Carters’ Journey Highlights Tough Questions about When to Choose Hospice

Matt McClain/The Washington Post
A visitor walks by portraits of former president Jimmy Carter and former first lady Rosalynn Carter in February at the Jimmy Carter National Historical Park Visitor Center in Plains, Ga.

The death of former first lady Rosalynn Carter on Sunday, and the survival of her husband, former president Jimmy Carter, have exposed one of the most achingly difficult questions faced by people with life-threatening illness: when to choose hospice care.

Rosalynn Carter died only two days after entering hospice, the Medicare-supported program for people who have decided to relinquish attempts to overcome illness and focus on the quality of their remaining time. The 39th president made the same decision in February at the age of 98 and has outlasted the initial prediction of six months to live that is standard in hospice.

Rosalynn Carter, who was 96, had an infection that was not responding to antibiotics. It is among the many reasons people with dementia might switch to hospice care late in the course of the disease, experts said. Others include late-stage symptoms, such as losing the ability to swallow, or a sudden event, such as breaking a hip or suffering a stroke. Friends and caregivers may notice a significant decline in health or change in behavior, such as refusing to eat or drink.

But it’s clear that many people follow the same path as Rosalynn Carter. About half of all people are in hospice at the end of their lives, but more than 25 percent of hospice patients enroll in the final week, according to 2021 data from the Medicare Payment Advisory Commission, which advises Congress on Medicare issues.

Others among the 1.7 million Medicare patients who used hospice that year availed themselves of its services for much longer. That is reflected in data that reveal the dual nature of hospice: The median stay is only 17 days, meaning half of patients were in hospice less than 17 days and half longer than that. But the average is 92 days, which shows that some patients were in hospice for many months.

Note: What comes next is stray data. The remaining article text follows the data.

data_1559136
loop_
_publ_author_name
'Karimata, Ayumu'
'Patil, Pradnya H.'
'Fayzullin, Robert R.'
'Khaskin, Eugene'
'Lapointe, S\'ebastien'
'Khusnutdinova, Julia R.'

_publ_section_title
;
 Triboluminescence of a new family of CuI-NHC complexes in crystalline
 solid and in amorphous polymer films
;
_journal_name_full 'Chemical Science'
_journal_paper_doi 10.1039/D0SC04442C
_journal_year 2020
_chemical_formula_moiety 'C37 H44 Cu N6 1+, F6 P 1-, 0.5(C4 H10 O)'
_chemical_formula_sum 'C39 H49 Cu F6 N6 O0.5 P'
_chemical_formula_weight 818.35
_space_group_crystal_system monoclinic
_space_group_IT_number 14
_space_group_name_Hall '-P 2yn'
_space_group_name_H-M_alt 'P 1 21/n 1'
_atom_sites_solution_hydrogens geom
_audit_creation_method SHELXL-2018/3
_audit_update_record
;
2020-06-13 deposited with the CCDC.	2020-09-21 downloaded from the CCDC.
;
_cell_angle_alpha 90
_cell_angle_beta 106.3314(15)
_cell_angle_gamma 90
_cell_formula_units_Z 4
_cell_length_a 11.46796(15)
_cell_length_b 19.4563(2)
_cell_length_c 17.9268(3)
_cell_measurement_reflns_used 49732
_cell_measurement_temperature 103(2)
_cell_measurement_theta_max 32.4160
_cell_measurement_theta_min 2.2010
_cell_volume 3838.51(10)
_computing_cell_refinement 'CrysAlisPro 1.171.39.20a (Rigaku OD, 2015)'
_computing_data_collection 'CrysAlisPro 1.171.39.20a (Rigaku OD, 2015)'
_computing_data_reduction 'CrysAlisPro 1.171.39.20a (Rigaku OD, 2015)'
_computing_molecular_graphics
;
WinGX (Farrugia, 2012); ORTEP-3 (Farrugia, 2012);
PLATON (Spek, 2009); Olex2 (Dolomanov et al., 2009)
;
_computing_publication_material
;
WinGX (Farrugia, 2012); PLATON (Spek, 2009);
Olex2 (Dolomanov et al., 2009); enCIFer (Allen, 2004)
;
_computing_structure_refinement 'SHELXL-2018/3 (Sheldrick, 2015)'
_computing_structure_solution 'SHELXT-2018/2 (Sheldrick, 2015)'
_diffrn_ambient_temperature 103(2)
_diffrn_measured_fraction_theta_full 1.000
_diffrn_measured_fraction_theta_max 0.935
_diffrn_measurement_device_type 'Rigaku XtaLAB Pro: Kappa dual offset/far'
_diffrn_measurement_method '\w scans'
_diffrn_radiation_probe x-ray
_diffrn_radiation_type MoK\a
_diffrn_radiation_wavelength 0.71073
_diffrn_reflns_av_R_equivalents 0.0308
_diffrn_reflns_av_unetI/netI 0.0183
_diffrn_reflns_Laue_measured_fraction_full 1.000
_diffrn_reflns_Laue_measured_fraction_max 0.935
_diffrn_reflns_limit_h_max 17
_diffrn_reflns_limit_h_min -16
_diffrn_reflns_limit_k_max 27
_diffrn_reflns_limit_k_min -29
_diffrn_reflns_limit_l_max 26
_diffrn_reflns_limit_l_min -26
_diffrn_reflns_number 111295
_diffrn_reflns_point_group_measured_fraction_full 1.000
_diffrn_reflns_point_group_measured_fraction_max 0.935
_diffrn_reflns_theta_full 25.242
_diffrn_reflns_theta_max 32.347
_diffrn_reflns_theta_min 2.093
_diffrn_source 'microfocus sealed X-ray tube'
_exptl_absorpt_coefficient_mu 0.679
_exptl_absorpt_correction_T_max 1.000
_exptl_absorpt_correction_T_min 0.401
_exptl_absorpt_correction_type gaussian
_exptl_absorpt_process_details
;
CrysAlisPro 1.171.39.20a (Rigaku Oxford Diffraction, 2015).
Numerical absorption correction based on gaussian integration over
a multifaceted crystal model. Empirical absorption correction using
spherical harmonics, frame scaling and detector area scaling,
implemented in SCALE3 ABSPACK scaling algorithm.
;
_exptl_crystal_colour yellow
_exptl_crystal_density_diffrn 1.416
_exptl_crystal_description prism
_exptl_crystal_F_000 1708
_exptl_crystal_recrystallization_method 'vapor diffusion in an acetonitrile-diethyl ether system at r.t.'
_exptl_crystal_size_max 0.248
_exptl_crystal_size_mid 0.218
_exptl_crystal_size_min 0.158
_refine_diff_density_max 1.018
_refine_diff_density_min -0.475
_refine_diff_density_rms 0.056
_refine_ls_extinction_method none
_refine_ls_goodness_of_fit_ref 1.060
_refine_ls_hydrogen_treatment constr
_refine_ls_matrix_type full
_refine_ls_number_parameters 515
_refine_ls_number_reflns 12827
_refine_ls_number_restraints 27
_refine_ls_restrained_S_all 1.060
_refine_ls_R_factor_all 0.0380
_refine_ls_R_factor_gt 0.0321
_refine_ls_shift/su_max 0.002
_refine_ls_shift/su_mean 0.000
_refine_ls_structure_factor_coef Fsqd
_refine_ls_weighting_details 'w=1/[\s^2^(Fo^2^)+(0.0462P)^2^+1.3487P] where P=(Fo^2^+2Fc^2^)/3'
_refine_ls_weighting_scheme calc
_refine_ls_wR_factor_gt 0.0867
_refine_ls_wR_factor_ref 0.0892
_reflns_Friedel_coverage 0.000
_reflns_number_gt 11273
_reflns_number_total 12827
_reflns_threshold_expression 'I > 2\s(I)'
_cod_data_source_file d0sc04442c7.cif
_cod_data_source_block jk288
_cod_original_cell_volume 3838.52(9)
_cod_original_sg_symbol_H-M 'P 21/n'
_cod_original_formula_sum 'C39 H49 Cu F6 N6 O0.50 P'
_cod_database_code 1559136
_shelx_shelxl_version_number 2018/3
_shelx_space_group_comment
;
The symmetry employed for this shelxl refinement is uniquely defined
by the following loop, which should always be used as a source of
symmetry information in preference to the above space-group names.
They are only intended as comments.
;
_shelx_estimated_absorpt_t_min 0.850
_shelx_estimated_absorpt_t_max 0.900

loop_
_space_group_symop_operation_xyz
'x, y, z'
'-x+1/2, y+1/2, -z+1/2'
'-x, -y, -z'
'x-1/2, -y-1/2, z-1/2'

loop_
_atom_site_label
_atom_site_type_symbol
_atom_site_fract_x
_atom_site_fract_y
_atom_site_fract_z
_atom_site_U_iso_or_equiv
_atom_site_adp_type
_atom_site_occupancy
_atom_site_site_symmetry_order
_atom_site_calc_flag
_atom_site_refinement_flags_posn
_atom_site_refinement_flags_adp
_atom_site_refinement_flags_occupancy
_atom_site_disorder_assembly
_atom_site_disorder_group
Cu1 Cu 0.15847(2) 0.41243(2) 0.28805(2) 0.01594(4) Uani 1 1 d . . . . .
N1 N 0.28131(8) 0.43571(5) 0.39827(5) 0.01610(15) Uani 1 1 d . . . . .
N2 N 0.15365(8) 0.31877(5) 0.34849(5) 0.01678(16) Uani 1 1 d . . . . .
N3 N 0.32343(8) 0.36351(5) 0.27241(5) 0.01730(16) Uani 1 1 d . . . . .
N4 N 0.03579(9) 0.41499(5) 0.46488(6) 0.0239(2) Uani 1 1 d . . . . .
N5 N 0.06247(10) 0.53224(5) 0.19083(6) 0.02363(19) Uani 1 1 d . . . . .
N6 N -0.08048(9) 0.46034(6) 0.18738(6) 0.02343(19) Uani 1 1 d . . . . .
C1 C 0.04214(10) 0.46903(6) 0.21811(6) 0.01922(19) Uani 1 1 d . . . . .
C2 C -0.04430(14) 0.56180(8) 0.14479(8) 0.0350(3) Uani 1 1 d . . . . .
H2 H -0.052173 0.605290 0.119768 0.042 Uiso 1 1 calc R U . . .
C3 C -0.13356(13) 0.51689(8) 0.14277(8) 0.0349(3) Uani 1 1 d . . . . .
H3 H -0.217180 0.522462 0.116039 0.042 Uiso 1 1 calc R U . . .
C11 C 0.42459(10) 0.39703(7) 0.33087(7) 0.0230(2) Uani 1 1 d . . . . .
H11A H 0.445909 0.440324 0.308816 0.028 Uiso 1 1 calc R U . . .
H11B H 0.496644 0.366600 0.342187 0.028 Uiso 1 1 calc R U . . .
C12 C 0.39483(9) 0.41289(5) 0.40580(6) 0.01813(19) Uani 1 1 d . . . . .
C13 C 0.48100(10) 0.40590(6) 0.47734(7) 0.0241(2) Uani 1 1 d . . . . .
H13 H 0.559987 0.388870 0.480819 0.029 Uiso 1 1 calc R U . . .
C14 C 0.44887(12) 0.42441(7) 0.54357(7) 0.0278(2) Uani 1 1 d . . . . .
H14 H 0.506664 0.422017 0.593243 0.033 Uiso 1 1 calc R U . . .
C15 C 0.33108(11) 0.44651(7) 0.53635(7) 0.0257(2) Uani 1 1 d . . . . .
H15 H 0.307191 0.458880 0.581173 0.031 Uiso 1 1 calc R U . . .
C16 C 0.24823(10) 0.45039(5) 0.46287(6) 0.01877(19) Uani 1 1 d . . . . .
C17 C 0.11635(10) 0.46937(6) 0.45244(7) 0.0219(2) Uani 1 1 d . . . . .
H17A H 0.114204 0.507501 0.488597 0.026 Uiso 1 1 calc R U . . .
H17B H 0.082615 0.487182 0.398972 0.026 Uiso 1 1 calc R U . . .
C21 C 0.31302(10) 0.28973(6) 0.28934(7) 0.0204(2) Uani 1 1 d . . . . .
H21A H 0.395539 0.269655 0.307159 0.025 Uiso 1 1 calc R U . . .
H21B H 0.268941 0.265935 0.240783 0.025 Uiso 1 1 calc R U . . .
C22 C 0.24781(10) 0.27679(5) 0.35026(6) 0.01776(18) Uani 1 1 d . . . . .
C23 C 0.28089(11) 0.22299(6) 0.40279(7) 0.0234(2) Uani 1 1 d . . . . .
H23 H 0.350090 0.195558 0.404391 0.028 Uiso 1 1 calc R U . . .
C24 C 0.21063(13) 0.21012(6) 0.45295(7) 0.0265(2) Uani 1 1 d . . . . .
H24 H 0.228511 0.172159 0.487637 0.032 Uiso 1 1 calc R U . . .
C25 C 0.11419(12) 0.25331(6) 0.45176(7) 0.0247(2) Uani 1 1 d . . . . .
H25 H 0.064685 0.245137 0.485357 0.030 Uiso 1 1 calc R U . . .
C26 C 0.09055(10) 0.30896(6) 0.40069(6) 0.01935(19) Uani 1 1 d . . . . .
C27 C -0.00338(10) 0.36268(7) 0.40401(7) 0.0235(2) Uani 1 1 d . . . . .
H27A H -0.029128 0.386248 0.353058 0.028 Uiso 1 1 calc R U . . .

Angela Novas, senior medical officer for the Hospice Foundation of America, a nonprofit organization, said Rosalynn Carter’s experience is not uncommon.

“When people are that age and have a chronic condition like dementia that is progressing, and progressing slowly, there comes a turning point where suddenly the symptoms accelerate exponentially,” Novas said.

Doctors can also play a role in delays in enrolling, said Mamta Bhatnagar a University of Pittsburgh Medical Center physician who specializes in hospice and palliative care.

“In reality, we do that, we do tend to enroll them quite late in their illness,” Bhatnagar said. “Sometimes, doctors have difficulty prognosticating and . . . a lot of times patients wait,” hoping for a final experimental treatment or some other development, she said.

Cancer patients, who were the original intended beneficiaries of hospice, often have longer stays. The course of their disease can be easier to predict, though that may not be true of Jimmy Carter, who has endured melanoma.

“He obviously had chronic terminal conditions resulting in frequent hospitalization, and he said, ‘No, I don’t want this any more. I want to go home and be with my family, be with my wife, eat ice cream,'” Novas said.

In an email, the Carter Center, the nonprofit organization founded by the Carters, said it was not “able to comment on the specifics of President and Mrs. Carter’s health or care.”